The Peak:

Color me freaked out by Robert Eggers’ feature debut The Witch (2015). A family in the 1630s builds a homestead on the edge of a forest. The forest happens to contain a witch. Hence the title. What makes this such a good horror film is the raging sense of dread and discomfort you feel as the horrible events unfold. It’s a deeply unsettling slow-burn that haunts your soul rather than your basic jump-scare torture-porn splatter-fest. With the presence of the witch, the family dynamic is strained and the overwhelming paranoia and creeping sense that evil is getting closer all pay off chillingly. It made me uncomfortable and I think that’s what good horror is meant to do. Stellar acting (Anya Taylor-Joy, Ralph Ineson, Harvey Scrimshaw) and sumptuous cinematography (Jarin Blaschke) brings this minimalist period piece to terrifying life. Watch out for goats.

I’ve been coming around to zombie films. I still don’t like zombie storylines that play it all too straight. I still like a little bit of satire or whimsy in my undead carnage. Maybe I’m giving away too much by using the word “zombie” here. Pontypool (2008) (directed by Bruce McDonald, written by Tony Burgess) is a brilliant lo-fi horror thriller with enough cleverness and mounting unease to keep you glued to the screen despite the lack of onscreen action. Self-contained in a church basement broadcasting local radio, grouchy disc jockey Grant Mazzy (Stephen McHattie) and the show’s producer (played by McHattie’s wife, Lisa Houle) gradually learn of a mysterious outbreak. The viewer watches the skepticism vanish and the horror set in on the faces of our insulated leads. How they learn about the virus, what the virus is, how it is spread, and how to counteract it are all part of what makes Pontypool unique and wonderful. Go watch it.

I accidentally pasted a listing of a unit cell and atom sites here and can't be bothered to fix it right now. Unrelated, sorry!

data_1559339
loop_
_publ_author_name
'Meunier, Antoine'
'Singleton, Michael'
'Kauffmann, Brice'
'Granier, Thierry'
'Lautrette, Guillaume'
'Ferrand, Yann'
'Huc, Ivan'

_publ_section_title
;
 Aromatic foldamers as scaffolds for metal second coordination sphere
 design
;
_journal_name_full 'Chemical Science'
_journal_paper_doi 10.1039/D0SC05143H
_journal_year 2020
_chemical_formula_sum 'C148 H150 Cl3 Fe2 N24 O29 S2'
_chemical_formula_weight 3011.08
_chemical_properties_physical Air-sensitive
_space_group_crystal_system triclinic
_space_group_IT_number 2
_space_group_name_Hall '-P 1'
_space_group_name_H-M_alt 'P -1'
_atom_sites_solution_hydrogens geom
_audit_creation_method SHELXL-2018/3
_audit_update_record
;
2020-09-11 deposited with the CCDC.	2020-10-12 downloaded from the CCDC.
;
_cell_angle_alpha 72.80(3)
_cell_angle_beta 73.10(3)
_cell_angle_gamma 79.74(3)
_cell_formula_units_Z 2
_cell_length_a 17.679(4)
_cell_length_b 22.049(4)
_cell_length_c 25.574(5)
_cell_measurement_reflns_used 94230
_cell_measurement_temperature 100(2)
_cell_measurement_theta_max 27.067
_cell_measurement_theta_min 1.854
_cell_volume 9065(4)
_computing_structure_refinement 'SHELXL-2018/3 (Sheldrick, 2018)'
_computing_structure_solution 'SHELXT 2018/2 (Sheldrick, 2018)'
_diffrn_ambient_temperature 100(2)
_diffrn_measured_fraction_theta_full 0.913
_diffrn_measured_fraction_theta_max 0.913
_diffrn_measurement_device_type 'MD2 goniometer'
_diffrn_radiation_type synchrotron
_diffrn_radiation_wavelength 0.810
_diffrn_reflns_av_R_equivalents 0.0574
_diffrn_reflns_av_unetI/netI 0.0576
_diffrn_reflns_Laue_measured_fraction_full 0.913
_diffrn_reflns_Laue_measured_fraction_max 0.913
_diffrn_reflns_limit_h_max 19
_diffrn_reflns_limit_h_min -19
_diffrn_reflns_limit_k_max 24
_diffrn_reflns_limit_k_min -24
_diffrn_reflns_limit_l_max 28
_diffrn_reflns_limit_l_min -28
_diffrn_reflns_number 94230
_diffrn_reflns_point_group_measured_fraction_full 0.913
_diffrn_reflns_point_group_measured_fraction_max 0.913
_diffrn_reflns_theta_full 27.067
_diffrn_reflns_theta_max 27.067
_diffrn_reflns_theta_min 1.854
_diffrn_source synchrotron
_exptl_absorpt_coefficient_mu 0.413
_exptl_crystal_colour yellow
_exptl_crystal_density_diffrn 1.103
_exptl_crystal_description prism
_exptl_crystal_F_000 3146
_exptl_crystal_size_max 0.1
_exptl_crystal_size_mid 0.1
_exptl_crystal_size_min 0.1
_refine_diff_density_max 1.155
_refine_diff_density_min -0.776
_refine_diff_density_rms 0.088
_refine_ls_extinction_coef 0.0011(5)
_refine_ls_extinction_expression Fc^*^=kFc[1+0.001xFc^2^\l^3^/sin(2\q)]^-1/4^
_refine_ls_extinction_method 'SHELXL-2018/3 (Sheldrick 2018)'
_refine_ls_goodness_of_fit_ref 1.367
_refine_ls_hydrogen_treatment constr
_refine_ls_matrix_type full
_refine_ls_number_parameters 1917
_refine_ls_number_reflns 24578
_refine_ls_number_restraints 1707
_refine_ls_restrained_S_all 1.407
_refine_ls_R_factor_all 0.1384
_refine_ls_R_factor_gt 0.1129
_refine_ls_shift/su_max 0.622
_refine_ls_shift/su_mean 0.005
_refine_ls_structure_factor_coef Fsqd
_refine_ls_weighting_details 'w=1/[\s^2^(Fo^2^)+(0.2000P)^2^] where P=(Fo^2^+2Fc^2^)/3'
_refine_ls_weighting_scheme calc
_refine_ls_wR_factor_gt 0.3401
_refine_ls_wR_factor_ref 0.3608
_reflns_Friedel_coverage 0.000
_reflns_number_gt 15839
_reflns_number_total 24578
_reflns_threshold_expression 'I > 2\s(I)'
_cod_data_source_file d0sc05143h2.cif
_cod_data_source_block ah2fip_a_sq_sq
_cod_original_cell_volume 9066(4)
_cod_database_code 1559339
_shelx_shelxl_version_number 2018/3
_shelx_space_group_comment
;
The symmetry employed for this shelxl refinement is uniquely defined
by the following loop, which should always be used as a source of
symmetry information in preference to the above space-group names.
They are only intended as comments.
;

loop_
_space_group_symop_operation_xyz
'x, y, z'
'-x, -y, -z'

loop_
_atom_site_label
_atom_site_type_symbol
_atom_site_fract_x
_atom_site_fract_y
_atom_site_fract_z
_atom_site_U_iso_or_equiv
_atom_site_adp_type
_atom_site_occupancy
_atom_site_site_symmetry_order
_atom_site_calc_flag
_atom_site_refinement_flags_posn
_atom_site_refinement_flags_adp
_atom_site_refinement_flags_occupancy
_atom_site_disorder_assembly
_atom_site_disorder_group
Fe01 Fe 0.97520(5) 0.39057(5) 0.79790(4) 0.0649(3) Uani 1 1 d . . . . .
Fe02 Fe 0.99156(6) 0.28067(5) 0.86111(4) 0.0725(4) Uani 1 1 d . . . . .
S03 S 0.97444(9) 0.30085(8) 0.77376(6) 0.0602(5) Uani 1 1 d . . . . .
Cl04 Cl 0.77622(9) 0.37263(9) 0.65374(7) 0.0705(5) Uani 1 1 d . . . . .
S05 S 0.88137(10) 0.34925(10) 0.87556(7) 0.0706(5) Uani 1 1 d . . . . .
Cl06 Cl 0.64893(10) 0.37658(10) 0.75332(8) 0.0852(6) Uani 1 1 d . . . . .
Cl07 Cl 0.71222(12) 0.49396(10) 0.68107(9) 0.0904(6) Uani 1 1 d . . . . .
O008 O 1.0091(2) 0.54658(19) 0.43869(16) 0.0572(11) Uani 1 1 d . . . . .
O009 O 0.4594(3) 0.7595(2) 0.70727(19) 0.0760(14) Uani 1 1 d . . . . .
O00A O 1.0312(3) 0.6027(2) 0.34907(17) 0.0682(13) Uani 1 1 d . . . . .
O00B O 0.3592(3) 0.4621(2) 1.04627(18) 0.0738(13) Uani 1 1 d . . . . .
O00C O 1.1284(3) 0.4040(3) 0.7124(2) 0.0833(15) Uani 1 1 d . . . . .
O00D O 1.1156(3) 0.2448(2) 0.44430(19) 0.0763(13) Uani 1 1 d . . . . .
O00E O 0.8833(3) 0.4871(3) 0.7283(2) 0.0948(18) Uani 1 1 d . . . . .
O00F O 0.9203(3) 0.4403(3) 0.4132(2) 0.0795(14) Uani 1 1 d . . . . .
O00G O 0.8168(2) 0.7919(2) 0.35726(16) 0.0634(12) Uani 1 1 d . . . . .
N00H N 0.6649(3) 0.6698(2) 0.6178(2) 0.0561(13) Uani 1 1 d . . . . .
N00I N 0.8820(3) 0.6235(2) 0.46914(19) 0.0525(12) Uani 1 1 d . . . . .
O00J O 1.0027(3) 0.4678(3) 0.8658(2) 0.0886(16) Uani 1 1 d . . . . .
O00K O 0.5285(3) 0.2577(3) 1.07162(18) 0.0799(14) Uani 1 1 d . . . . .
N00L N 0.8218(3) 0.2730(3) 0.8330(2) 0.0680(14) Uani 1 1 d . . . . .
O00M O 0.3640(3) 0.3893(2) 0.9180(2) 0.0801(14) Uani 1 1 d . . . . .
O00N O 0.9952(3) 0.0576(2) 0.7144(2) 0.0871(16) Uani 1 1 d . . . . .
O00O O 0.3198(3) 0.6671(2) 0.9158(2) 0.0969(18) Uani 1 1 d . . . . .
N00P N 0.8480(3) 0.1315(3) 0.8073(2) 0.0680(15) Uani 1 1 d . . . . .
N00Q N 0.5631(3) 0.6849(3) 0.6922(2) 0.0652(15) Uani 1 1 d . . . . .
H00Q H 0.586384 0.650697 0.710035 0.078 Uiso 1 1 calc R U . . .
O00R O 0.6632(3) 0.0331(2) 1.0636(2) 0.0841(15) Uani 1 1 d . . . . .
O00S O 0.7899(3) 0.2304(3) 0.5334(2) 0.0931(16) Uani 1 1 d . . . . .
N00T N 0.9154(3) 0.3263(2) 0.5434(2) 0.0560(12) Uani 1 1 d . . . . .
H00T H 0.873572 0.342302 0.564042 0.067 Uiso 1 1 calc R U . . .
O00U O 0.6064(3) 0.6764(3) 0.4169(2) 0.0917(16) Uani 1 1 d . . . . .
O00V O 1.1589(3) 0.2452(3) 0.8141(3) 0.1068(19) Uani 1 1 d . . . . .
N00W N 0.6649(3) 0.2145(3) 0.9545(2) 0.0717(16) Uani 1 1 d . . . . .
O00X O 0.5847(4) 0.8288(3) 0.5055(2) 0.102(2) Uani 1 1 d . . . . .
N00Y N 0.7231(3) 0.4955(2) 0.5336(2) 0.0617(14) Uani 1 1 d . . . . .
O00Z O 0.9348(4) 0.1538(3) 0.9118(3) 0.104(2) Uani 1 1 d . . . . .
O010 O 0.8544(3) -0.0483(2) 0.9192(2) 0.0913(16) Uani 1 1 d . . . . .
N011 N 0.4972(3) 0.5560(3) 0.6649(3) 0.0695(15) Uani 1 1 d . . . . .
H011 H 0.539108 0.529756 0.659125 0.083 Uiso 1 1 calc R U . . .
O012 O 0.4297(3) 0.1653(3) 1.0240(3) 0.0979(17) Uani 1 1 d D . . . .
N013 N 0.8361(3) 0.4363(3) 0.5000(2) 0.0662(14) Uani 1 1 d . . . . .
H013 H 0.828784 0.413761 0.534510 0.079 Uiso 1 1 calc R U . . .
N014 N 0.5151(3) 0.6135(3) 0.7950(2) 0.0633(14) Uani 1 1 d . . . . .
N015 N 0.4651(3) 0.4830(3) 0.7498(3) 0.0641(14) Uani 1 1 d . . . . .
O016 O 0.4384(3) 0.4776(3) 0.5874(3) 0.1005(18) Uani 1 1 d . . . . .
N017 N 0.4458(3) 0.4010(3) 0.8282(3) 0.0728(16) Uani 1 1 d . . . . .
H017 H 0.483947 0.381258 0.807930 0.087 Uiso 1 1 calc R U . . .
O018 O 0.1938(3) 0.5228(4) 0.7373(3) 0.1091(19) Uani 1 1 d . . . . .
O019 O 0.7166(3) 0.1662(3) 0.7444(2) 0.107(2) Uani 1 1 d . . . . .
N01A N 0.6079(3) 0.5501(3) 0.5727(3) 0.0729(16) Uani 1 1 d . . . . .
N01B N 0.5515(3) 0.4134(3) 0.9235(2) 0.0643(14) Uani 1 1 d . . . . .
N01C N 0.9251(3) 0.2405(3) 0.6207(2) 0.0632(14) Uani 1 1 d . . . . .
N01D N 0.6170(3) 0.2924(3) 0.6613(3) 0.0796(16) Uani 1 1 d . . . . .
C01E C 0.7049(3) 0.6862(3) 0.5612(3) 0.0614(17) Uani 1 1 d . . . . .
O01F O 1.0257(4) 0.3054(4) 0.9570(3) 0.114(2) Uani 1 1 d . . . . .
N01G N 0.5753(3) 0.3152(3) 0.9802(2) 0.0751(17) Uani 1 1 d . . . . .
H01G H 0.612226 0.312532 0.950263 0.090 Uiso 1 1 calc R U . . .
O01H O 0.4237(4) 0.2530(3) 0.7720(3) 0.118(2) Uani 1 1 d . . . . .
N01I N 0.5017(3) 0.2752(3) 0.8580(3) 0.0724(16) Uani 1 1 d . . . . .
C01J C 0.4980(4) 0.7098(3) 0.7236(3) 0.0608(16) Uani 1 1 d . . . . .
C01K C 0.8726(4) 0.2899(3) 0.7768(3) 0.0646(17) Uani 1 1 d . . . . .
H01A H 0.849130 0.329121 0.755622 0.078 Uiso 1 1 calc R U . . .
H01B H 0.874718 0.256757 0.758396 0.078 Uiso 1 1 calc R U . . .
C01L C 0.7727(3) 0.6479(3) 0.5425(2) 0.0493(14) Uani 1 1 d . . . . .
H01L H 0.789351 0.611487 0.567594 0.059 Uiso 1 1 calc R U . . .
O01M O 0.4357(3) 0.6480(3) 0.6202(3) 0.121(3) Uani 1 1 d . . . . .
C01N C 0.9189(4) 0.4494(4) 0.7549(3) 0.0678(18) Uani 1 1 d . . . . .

And finally, if only because any chance to mention animator Don Hertzfeldt should be seized, I submit a cheat. World of Tomorrow (2015) is a short film, but it was so good it must take the top slot. Hertzfeldt has impressed us all before with his uncanny ability to marry crude simplistic illustrations (Rejected) with immense richness of thought and personal creativity, combining bleak and absurd humor with existential postulation (It’s Such a Beautiful Day) in ways few filmmakers are capable of doing. World of Tomorrow is the story of Emily. Toddler Emily (Winona Mae) is visited by her adult self from the future (Julia Pott)—or rather, what is the latest in a series of genetically cloned copies of herself in the future’s attempts at attaining immortality. Adult Emily has summoned the girl to find a memory, but the implications of little Emily’s future, while death is technically staved off for the moment, is not a cheerful one. It is a cold, clinical, and lonely future full of more questions than answers and riddled with many of the same social inequalities of toddler Emily’s time—albeit manifested in uniquely horrifying ways. This short explores the nature of self, the nature of life, the nature of death, and the nature of progress. World of Tomorrow is overflowing with brilliant ideas treated as nonessential throwaway gags and, in addition to being exceedingly clever, is also wonderfully funny. I highly recommend this one.